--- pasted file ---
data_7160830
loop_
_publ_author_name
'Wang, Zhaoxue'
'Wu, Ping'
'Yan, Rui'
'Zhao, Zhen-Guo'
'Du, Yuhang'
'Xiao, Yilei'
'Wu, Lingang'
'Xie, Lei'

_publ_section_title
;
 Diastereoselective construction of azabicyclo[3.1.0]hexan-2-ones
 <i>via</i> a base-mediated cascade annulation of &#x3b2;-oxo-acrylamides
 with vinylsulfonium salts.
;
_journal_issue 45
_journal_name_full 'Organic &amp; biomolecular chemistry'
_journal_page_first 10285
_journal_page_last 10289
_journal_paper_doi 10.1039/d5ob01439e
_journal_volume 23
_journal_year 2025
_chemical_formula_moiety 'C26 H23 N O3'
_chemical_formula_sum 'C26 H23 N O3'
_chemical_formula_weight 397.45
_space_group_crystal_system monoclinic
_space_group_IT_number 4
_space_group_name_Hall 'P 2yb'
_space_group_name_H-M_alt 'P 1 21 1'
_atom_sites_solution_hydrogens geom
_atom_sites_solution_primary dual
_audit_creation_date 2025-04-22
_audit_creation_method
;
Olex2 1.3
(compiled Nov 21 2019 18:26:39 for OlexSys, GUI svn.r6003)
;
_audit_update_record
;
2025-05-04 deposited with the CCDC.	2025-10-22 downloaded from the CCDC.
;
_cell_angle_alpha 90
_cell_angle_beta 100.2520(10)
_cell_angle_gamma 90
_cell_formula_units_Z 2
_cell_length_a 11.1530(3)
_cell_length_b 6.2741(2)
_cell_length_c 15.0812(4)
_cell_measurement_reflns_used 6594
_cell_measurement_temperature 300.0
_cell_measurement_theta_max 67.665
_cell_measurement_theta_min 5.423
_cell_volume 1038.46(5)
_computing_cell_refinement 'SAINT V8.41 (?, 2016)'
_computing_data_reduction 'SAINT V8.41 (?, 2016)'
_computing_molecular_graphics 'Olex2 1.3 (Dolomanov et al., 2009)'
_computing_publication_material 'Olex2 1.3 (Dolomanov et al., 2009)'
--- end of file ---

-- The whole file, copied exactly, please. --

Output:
data_7160830
loop_
_publ_author_name
'Wang, Zhaoxue'
'Wu, Ping'
'Yan, Rui'
'Zhao, Zhen-Guo'
'Du, Yuhang'
'Xiao, Yilei'
'Wu, Lingang'
'Xie, Lei'

_publ_section_title
;
 Diastereoselective construction of azabicyclo[3.1.0]hexan-2-ones
 <i>via</i> a base-mediated cascade annulation of &#x3b2;-oxo-acrylamides
 with vinylsulfonium salts.
;
_journal_issue 45
_journal_name_full 'Organic &amp; biomolecular chemistry'
_journal_page_first 10285
_journal_page_last 10289
_journal_paper_doi 10.1039/d5ob01439e
_journal_volume 23
_journal_year 2025
_chemical_formula_moiety 'C26 H23 N O3'
_chemical_formula_sum 'C26 H23 N O3'
_chemical_formula_weight 397.45
_space_group_crystal_system monoclinic
_space_group_IT_number 4
_space_group_name_Hall 'P 2yb'
_space_group_name_H-M_alt 'P 1 21 1'
_atom_sites_solution_hydrogens geom
_atom_sites_solution_primary dual
_audit_creation_date 2025-04-22
_audit_creation_method
;
Olex2 1.3
(compiled Nov 21 2019 18:26:39 for OlexSys, GUI svn.r6003)
;
_audit_update_record
;
2025-05-04 deposited with the CCDC.	2025-10-22 downloaded from the CCDC.
;
_cell_angle_alpha 90
_cell_angle_beta 100.2520(10)
_cell_angle_gamma 90
_cell_formula_units_Z 2
_cell_length_a 11.1530(3)
_cell_length_b 6.2741(2)
_cell_length_c 15.0812(4)
_cell_measurement_reflns_used 6594
_cell_measurement_temperature 300.0
_cell_measurement_theta_max 67.665
_cell_measurement_theta_min 5.423
_cell_volume 1038.46(5)
_computing_cell_refinement 'SAINT V8.41 (?, 2016)'
_computing_data_reduction 'SAINT V8.41 (?, 2016)'
_computing_molecular_graphics 'Olex2 1.3 (Dolomanov et al., 2009)'
_computing_publication_material 'Olex2 1.3 (Dolomanov et al., 2009)'